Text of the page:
Saturday, September 12, 2009

The Backwaters at Alleppey

Today I embarked on an epic six-hour laze on a canoe on the backwaters at Alleppey. Or rather, I lazed for five hours; for the last hour, my boatman, Raju, let me paddle the canoe. I crashed it only once. (I still maintain it was the other boat’s fault.)

There are three ways to cruise the backwaters at Alleppey. Houseboats are like floating five-star hotels, but they can only ply on the widest canals, and use motors which pollute the environment. Motorboats can enter relatively narrower canals, but also cause pollution, and look ugly to boot. Canoes have beautiful, slim frames, and with no more than a splash, can glide sleekly into canals scarcely wider than themselves, into a green universe of dappled sunshine, water-birds, coconut groves and villagers with winning smiles. Since they are propelled by paddling and punting, canoes have the carbon footprint of a housefly. They are also the only form of backwater transport I can afford.

Raju, the aforementioned boatman, told me that only foreign tourists choose canoes, and only the most hardcore backwater enthusiasts choose the six-hour tour. Rich Indians go in for houseboats, and the rest choose motorboats. I asked him why on earth anyone would choose a motorboat over a canoe. He said, “Indians very speedup.”

Indians in general are anything but speedup, but even if you are a chronic speedup, you have to be a strange kind of philistine to bluster through the backwaters spewing diesel fumes and scaring cormorants.

I asked Raju about houseboat tariffs, and almost fell off the boat at the figures he quoted. “When you marriage,” he told me, “you visit Kerala and choose houseboat.” “In that event,” I informed him gravely, “I will again choose a canoe.”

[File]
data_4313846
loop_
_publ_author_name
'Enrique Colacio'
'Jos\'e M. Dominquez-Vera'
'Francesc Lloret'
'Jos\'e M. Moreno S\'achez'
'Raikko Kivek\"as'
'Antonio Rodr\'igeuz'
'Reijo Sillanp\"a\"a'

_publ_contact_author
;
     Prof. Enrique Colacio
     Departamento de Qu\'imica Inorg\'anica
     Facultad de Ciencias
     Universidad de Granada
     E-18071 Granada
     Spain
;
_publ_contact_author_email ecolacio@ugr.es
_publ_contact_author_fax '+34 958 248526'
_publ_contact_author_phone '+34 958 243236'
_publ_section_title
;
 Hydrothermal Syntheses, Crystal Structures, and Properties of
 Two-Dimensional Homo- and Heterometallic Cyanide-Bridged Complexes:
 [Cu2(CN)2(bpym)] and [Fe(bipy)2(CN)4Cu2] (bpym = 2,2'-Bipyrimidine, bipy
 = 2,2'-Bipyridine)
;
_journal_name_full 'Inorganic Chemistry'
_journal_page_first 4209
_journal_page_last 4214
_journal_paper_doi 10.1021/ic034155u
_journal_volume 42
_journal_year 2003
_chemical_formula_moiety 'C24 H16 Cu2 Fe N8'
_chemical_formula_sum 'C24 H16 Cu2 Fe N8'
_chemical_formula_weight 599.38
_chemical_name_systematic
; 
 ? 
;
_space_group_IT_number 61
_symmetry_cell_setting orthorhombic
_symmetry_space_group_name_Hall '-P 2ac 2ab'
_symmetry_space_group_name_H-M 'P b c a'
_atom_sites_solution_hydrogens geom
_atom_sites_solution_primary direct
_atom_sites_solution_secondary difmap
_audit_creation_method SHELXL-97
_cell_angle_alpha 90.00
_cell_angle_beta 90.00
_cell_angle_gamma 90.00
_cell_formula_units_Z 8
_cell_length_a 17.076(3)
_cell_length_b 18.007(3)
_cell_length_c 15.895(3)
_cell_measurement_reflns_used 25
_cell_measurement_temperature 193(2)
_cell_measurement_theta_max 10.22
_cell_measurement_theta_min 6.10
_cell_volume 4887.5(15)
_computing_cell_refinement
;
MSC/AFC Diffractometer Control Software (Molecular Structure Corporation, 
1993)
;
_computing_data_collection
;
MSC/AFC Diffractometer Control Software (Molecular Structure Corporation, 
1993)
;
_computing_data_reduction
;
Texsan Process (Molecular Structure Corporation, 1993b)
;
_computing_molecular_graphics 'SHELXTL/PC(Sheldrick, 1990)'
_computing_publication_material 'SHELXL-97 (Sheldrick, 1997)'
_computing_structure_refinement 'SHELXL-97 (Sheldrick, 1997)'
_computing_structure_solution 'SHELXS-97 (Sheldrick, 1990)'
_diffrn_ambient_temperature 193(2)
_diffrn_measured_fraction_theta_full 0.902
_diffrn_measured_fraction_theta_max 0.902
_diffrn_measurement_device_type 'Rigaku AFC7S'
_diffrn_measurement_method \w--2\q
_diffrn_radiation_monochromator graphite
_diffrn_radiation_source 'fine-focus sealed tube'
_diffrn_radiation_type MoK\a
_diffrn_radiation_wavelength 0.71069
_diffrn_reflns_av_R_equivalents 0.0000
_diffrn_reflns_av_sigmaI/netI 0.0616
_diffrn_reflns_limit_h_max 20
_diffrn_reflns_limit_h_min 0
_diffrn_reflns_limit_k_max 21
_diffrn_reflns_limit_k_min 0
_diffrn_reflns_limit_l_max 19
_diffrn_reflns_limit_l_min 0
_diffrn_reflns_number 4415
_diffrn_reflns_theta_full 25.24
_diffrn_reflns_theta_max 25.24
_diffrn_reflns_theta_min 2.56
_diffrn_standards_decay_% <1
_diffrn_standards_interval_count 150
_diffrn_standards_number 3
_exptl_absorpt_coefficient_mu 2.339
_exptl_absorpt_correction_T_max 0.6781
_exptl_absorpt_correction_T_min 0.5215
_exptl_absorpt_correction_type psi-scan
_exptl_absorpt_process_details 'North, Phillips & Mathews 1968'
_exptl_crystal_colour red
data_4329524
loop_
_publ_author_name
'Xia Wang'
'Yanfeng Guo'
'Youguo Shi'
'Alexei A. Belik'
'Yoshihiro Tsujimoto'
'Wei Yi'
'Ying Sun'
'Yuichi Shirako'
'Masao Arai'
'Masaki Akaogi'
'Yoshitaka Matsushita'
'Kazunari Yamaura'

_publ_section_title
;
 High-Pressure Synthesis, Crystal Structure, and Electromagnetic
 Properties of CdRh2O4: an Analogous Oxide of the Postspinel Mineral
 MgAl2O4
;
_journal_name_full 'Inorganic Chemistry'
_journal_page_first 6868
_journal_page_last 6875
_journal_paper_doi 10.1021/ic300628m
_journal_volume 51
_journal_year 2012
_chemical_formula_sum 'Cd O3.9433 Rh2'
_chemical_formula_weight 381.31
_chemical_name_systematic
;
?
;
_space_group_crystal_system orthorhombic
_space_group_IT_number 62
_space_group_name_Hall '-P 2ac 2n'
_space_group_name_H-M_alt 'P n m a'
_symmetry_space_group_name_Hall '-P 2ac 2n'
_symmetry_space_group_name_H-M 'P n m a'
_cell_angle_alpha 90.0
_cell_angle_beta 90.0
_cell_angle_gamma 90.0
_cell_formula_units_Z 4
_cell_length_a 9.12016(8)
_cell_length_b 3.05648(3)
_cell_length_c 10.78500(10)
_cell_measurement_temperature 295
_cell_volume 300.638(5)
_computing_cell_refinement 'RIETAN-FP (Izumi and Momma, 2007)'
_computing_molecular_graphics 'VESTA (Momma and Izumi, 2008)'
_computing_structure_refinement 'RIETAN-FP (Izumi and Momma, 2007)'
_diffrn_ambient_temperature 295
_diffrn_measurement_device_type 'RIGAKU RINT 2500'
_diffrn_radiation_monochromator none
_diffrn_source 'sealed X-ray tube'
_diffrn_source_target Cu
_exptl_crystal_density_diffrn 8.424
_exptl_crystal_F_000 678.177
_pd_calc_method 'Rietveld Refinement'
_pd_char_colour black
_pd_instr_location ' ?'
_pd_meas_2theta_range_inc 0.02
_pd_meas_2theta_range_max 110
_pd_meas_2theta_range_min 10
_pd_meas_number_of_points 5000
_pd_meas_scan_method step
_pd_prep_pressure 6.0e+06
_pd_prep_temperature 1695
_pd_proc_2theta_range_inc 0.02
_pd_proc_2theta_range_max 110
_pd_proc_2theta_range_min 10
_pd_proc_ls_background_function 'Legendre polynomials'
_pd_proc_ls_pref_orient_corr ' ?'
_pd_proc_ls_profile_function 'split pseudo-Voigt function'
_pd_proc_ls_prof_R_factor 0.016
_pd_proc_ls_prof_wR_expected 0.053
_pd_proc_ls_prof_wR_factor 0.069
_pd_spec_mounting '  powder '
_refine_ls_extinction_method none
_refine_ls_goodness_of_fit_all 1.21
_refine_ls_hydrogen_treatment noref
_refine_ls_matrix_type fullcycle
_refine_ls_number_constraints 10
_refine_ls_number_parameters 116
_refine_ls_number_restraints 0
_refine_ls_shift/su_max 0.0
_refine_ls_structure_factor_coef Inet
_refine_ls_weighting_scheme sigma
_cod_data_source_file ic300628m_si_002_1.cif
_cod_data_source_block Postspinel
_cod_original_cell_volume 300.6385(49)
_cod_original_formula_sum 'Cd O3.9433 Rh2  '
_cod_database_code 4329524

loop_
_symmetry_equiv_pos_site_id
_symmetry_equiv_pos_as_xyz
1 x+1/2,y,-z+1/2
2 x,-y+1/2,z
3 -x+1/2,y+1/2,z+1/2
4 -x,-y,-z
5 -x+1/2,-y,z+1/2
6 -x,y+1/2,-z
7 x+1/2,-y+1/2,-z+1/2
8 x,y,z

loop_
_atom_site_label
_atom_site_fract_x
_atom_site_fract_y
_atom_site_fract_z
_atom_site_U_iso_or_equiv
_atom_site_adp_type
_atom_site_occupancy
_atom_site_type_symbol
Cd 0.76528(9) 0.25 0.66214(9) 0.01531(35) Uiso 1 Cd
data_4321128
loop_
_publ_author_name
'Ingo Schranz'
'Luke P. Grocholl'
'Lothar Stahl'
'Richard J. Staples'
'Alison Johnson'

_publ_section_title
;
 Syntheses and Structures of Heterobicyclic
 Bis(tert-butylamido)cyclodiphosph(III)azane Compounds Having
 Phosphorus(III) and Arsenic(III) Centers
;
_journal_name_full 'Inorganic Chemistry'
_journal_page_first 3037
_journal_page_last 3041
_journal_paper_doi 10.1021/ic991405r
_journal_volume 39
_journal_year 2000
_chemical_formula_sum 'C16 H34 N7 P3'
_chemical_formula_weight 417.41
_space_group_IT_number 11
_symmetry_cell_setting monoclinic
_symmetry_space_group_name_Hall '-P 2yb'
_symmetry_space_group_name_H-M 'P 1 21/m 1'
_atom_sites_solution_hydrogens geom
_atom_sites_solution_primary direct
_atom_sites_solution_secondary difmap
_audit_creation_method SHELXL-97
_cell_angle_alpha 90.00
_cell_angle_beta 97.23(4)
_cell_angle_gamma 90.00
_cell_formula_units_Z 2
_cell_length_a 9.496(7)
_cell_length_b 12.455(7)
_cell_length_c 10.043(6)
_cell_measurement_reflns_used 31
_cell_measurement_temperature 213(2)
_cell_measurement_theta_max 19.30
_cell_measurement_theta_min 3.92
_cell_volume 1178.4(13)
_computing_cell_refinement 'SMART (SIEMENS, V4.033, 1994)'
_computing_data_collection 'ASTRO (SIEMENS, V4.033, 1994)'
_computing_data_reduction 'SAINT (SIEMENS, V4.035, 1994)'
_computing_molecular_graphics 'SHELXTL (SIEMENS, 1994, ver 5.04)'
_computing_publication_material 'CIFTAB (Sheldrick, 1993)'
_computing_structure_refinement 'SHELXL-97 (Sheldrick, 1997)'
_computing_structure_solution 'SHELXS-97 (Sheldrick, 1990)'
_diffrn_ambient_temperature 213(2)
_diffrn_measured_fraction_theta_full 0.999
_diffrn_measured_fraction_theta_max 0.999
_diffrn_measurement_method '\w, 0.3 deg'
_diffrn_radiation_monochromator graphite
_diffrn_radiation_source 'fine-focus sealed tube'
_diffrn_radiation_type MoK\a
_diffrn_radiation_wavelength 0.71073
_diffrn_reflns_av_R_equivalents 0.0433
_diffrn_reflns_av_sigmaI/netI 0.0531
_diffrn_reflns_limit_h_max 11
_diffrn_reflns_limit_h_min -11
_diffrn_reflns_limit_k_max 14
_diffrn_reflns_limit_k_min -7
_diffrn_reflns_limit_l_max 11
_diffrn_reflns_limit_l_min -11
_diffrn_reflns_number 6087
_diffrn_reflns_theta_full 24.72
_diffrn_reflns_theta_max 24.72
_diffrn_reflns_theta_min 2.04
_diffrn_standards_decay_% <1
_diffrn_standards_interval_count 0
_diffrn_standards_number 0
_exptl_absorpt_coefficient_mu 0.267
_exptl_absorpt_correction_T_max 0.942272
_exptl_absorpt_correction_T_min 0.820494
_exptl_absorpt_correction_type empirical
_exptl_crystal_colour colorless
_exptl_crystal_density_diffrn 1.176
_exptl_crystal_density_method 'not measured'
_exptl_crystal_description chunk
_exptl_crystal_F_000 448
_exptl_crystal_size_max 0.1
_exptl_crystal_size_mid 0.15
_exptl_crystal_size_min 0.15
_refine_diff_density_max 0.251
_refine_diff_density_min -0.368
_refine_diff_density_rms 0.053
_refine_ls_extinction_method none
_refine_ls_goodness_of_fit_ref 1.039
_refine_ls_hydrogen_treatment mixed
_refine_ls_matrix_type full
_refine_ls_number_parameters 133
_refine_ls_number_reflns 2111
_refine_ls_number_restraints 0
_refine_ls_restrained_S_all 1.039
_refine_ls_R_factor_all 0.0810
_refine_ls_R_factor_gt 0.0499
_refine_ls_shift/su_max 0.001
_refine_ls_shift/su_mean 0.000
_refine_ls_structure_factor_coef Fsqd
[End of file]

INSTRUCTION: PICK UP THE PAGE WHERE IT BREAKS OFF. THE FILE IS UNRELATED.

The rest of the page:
But this post is not solely about the relative merits and demerits of the various forms of backwater transport – a subject which, at best, is of limited interest to the general reader. The general reader (a notoriously demanding breed) wants to hear about the fabled scenery. Is it really as beautiful as they claim? Do they, perchance, enhance the colours and airbrush out the plastic litter in the tourist brochures? Do the Mallus really have forty-six different words for coconut oil?

While I am not (yet) in a position to answer Question 3, I admit this frankly: the scenery is stunning, and it is not fair that it has so far got only a passing mention in this post. It deserves much more than a passing mention. It deserves pictures.

I’d have to be crazy to try to describe this in words, wouldn’t I?

6 comments:

Pratiti said...

You write better when you travel. Also, just for your information(since you might feel responsible in some way), I think I am flunking even in statistics.

Pratiti said...

Which, of course, automatically implies that I'm also flunking in everything else.

Priyanka said...

if you canoed you also must have stopped at the little villages where they make funny things with coconut husk. i still have a prickly necklace from one of those.

oh, and chicken 65. and malabari mutton. i am counting on you providing evidence.

Sroyon said...

@Pratiti: No no don't flunk Stats.

@Priyanka: Tick off Chicken 65.

Shrabasti Banerjee said...

Yes yes, you write better when you travel. Photos, yay!

Shilpa Chandwani said...

Backwaters of alleppey is best thing to enjoy to kerala for the tourist during the days of vacation. The days i visited this place is the best place which have seen. If needed one can visit this place from jaipur through the
https://www.keralatourssale.com/kerala-honeymoon-tour-packages-mangalore packages. Hope one can enjoy the tour in the most romantic ways.